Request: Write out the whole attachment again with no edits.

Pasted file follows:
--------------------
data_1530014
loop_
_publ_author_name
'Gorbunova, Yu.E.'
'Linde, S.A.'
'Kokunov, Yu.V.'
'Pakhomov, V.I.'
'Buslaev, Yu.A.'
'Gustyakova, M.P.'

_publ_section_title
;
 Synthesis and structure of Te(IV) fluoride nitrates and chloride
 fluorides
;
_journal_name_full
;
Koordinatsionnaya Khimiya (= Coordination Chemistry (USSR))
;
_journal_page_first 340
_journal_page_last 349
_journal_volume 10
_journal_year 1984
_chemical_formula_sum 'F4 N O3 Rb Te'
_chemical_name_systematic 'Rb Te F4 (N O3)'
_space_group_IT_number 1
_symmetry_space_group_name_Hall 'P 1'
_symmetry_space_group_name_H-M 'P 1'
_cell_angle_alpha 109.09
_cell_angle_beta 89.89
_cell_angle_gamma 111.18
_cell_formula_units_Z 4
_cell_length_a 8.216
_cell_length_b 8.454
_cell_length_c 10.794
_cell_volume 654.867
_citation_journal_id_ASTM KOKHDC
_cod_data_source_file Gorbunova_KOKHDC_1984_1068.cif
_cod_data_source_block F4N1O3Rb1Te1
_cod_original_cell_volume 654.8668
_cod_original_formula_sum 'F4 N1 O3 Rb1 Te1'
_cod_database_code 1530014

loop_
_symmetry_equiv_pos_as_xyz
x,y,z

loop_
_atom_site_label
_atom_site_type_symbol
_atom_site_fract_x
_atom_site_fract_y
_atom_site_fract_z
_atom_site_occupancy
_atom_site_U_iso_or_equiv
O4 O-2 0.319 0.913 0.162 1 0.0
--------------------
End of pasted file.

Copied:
data_1530014
loop_
_publ_author_name
'Gorbunova, Yu.E.'
'Linde, S.A.'
'Kokunov, Yu.V.'
'Pakhomov, V.I.'
'Buslaev, Yu.A.'
'Gustyakova, M.P.'

_publ_section_title
;
 Synthesis and structure of Te(IV) fluoride nitrates and chloride
 fluorides
;
_journal_name_full
;
Koordinatsionnaya Khimiya (= Coordination Chemistry (USSR))
;
_journal_page_first 340
_journal_page_last 349
_journal_volume 10
_journal_year 1984
_chemical_formula_sum 'F4 N O3 Rb Te'
_chemical_name_systematic 'Rb Te F4 (N O3)'
_space_group_IT_number 1
_symmetry_space_group_name_Hall 'P 1'
_symmetry_space_group_name_H-M 'P 1'
_cell_angle_alpha 109.09
_cell_angle_beta 89.89
_cell_angle_gamma 111.18
_cell_formula_units_Z 4
_cell_length_a 8.216
_cell_length_b 8.454
_cell_length_c 10.794
_cell_volume 654.867
_citation_journal_id_ASTM KOKHDC
_cod_data_source_file Gorbunova_KOKHDC_1984_1068.cif
_cod_data_source_block F4N1O3Rb1Te1
_cod_original_cell_volume 654.8668
_cod_original_formula_sum 'F4 N1 O3 Rb1 Te1'
_cod_database_code 1530014

loop_
_symmetry_equiv_pos_as_xyz
x,y,z

loop_
_atom_site_label
_atom_site_type_symbol
_atom_site_fract_x
_atom_site_fract_y
_atom_site_fract_z
_atom_site_occupancy
_atom_site_U_iso_or_equiv
O4 O-2 0.319 0.913 0.162 1 0.0